Windows CDROM Eject


Does anyone know a method to programmatically close the CD tray on Windows 2000 or higher? Open CD tray exists, but I can't seem to make it close especially under W2k.

I am especially looking for a method to do this from a batch file, if possible, but API calls would be OK.

9/12/2008 10:55:56 AM

Accepted Answer

Here is an easy way using the Win32 API:

[DllImport("winmm.dll", EntryPoint = "mciSendStringA", CharSet = CharSet.Ansi)]
        protected static extern int mciSendString(string lpstrCommand,StringBuilder lpstrReturnString,int uReturnLength,IntPtr hwndCallback);

 public void OpenCloseCD(bool Open)
    if (Open)
        mciSendString("set cdaudio door open", null, 0, IntPtr.Zero);
        mciSendString("set cdaudio door closed", null, 0, IntPtr.Zero);

9/12/2008 11:28:03 AM

I noticed that Andreas Magnusson's answer didn't quite work exactly the same as Explorer's Eject button did. Specifically, the drive wasn't grayed out in Explorer using Andreas' code, but was if you used the Eject command. So I did some investigating.

I ran API Monitor while running the Eject command from Explorer (Windows 7 SP1 64-bit). I also found a good MSKB article 165721 titled How To Ejecting Removable Media in Windows NT/Windows 2000/Windows XP. The most interesting part of the MSKB article is quoted below:

  1. Call CreateFile with GENERIC_READ|GENERIC_WRITE, FILE_SHARE_READ|FILE_SHARE_WRITE, and OPEN_EXISTING. The lpFileName parameter should be \.\X: (where X is the real drive letter). All other parameters can be zero.
  2. Lock the volume by issuing the FSCTL_LOCK_VOLUME IOCTL via DeviceIoControl. If any other application or the system is using the volume, this IOCTL fails. Once this function returns successfully, the application is guaranteed that the volume is not used by anything else in the system.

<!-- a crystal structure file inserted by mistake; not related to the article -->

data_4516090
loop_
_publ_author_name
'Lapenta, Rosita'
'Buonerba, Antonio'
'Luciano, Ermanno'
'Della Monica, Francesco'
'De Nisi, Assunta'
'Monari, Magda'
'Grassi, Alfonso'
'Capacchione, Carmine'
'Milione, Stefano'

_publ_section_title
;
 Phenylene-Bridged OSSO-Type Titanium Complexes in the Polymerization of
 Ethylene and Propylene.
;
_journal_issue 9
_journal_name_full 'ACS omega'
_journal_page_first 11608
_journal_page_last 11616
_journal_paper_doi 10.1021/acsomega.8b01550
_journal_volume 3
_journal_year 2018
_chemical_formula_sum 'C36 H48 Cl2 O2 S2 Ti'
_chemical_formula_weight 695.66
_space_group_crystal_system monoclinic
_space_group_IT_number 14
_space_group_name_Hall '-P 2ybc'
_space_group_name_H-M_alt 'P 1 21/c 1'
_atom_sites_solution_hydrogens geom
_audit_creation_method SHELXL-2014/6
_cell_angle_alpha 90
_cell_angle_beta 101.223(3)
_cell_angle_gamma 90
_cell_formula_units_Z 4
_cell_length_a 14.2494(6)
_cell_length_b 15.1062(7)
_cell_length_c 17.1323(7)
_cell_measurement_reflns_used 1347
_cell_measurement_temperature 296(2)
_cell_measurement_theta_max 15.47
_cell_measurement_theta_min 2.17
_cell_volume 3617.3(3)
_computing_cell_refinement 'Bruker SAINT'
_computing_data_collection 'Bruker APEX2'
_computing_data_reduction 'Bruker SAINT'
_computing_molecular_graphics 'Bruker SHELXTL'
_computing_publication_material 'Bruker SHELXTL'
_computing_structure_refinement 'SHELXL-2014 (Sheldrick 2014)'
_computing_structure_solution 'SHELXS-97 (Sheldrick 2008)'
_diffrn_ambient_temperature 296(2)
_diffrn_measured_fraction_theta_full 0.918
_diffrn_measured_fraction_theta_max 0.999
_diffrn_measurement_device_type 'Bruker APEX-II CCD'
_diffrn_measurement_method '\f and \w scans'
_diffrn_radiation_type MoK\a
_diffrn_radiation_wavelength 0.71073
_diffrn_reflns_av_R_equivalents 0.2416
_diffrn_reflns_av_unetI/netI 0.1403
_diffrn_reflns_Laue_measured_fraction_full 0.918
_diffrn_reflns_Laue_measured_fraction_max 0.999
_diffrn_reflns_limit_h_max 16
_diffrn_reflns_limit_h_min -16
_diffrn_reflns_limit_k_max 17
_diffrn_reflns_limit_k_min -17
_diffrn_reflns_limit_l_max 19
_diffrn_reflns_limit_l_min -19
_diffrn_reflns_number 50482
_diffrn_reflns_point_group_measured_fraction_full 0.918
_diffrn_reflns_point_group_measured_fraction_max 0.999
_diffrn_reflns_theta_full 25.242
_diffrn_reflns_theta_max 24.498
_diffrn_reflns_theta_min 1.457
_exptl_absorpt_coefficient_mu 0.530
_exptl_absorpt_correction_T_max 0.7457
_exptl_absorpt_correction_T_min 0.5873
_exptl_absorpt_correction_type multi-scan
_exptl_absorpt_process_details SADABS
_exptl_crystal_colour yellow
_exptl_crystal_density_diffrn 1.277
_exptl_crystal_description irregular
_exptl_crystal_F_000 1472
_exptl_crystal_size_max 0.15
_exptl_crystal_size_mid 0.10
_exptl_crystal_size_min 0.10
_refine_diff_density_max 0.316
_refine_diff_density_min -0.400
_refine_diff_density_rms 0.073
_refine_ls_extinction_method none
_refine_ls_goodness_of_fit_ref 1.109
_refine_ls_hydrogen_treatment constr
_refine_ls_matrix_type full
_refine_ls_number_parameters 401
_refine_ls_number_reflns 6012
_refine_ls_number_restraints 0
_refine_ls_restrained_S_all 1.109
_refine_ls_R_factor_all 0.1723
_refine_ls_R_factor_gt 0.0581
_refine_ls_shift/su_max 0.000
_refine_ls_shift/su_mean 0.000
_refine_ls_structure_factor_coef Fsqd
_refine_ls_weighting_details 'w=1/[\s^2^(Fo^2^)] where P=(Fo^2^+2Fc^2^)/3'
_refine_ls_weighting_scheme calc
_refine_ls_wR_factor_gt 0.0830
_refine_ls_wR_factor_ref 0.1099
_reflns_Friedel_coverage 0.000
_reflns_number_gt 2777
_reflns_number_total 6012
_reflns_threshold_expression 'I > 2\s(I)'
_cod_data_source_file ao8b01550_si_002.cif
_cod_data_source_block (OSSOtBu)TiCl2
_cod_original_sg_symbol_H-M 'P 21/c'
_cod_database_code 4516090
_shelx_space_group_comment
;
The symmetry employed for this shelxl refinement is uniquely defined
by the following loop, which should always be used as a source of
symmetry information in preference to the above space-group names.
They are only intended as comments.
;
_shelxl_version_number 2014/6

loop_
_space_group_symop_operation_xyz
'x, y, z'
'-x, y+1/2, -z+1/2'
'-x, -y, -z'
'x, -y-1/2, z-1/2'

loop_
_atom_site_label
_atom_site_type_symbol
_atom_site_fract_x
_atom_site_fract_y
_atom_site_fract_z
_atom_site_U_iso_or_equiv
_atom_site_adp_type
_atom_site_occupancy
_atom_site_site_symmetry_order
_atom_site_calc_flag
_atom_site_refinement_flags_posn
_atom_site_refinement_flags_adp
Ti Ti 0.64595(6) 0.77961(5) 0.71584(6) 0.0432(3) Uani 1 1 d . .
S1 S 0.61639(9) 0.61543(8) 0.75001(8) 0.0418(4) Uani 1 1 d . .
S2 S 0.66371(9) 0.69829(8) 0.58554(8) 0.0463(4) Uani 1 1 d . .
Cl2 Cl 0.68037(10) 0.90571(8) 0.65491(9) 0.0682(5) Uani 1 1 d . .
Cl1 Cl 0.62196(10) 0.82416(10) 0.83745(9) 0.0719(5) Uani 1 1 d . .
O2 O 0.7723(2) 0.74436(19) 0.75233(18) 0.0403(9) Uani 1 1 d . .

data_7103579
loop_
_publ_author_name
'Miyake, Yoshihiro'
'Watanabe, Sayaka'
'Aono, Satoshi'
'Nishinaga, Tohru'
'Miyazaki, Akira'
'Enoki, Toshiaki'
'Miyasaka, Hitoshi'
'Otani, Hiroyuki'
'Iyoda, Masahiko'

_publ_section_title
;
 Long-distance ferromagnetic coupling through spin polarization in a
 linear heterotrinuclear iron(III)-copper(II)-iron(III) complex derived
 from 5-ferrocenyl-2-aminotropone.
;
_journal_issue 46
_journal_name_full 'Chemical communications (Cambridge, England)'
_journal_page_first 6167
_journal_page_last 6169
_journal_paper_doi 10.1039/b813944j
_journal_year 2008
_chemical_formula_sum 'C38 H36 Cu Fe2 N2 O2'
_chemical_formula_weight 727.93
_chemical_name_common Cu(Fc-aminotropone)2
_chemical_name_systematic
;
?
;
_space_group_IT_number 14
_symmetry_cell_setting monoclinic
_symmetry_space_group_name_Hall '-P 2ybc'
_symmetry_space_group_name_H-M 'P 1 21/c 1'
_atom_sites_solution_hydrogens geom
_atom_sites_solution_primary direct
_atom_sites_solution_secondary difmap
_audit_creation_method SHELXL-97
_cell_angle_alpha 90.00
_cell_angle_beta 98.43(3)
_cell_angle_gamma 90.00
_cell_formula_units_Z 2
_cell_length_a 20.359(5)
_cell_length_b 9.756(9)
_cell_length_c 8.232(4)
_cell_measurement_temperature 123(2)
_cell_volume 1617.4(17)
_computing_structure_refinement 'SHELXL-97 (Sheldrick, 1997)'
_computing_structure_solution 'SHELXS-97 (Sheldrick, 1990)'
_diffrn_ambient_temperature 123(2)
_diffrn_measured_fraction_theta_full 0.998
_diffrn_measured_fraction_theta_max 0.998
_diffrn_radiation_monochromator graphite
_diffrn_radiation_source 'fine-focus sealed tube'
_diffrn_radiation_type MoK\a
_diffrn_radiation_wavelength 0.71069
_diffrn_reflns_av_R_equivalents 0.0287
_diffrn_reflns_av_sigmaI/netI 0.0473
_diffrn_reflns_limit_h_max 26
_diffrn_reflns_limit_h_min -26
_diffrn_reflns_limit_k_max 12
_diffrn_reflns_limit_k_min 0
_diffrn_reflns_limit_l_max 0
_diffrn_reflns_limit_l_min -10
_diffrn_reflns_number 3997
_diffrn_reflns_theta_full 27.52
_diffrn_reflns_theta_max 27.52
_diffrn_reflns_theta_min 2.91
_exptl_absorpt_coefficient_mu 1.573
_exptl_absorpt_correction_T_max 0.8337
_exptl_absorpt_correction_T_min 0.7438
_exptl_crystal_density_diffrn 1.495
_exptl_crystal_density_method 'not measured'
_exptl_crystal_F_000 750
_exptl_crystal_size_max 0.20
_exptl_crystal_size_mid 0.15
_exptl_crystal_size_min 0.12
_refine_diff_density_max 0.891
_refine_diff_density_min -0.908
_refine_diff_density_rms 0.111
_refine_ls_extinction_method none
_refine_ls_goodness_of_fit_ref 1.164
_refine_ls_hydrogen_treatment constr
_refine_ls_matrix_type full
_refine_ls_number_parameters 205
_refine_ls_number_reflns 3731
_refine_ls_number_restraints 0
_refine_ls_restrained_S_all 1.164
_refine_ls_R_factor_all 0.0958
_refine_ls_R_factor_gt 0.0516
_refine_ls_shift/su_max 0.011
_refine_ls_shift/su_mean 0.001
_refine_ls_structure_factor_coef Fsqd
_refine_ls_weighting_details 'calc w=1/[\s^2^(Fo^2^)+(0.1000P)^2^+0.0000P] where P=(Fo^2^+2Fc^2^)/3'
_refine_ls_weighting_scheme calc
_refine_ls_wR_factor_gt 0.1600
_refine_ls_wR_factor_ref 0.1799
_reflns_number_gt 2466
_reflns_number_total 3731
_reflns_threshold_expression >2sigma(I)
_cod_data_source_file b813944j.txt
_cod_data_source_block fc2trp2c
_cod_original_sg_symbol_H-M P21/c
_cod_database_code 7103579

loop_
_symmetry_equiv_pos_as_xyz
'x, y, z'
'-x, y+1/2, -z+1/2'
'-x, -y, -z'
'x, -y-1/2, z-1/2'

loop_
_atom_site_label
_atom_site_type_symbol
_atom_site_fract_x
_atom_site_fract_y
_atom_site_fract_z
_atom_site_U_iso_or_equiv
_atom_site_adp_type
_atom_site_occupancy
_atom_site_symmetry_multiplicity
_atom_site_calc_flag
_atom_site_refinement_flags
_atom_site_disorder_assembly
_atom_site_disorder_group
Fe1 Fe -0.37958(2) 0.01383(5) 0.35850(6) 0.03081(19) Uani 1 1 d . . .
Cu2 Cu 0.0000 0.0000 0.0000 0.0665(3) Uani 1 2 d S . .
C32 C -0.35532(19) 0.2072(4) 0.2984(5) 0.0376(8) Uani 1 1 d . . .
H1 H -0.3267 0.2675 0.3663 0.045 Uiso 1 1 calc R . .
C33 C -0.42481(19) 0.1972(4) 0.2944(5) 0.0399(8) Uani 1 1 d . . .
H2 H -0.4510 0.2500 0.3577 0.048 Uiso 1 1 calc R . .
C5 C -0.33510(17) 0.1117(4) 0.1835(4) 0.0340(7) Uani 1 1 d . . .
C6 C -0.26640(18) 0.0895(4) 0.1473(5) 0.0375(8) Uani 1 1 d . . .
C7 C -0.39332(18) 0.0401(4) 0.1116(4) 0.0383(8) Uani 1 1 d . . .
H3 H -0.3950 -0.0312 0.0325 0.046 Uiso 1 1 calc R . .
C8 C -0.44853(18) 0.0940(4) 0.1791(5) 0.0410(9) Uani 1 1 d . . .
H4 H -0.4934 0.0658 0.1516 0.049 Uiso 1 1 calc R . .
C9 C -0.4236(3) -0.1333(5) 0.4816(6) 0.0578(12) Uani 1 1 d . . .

3. Dismount the volume by issuing the FSCTL_DISMOUNT_VOLUME IOCTL. This causes the file system to remove all knowledge of the volume and to discard any internal information that it keeps regarding the volume.
  4. Make sure the media can be removed by issuing the IOCTL_STORAGE_MEDIA_REMOVAL IOCTL. Set the PreventMediaRemoval member of the PREVENT_MEDIA_REMOVAL structure to FALSE before calling this IOCTL. This stops the device from preventing the removal of the media.
  5. Eject the media with the IOCTL_STORAGE_EJECT_MEDIA IOCTL. If the device doesn't allow automatic ejection, then IOCTL_STORAGE_EJECT_MEDIA can be skipped and the user can be instructed to remove the media.
  6. Close the volume handle obtained in the first step or issue the FSCTL_UNLOCK_VOLUME IOCTL. This allows the drive to be used by other processes.

Andreas's answer, the MSKB article, and my API sniffing of Explorer can be summarized as follows:

  1. CreateFile called to open the volume. (All methods).
  2. DeviceIoControl called with FSCTL_LOCK_VOLUME. (All methods).
  3. DeviceIoControl called with FSCTL_DISMOUNT_VOLUME. (Andreas's and MSKB methods only. Explorer does not call this for some reason. This IOCTL seems to be what affects whether the drive is grayed out in Explorer or not. I am not sure why Explorer doesn't call this).
  4. DeviceIoControl called with IOCTL_STORAGE_MEDIA_REMOVAL and PREVENT_MEDIA_REMOVAL member set to FALSE (MSKB and Explorer methods. This step is missing from Andreas's answer).
  5. DeviceIoControl called with IOCTL_STORAGE_EJECT_MEDIA (Andreas and MSKB article) or IOCTL_DISK_EJECT_MEDIA (Explorer; note this IOCTL was obsoleted and replaced with the STORAGE IOCTL. Not sure why Explorer still uses the old one).

To conclude, I decided to follow the procedure outlined in the MSKB article, as it seemed to be the most thorough and complete procedure, backed up with an MSKB article.


Nircmd is a very handy freeware command line utility with various options, including opening and closing the CD tray.


To close the drive tray do as described here but instead of using DeviceIoControl with IOCTL_STORAGE_EJECT_MEDIA you need to call DeviceIoControl with IOCTL_STORAGE_LOAD_MEDIA.


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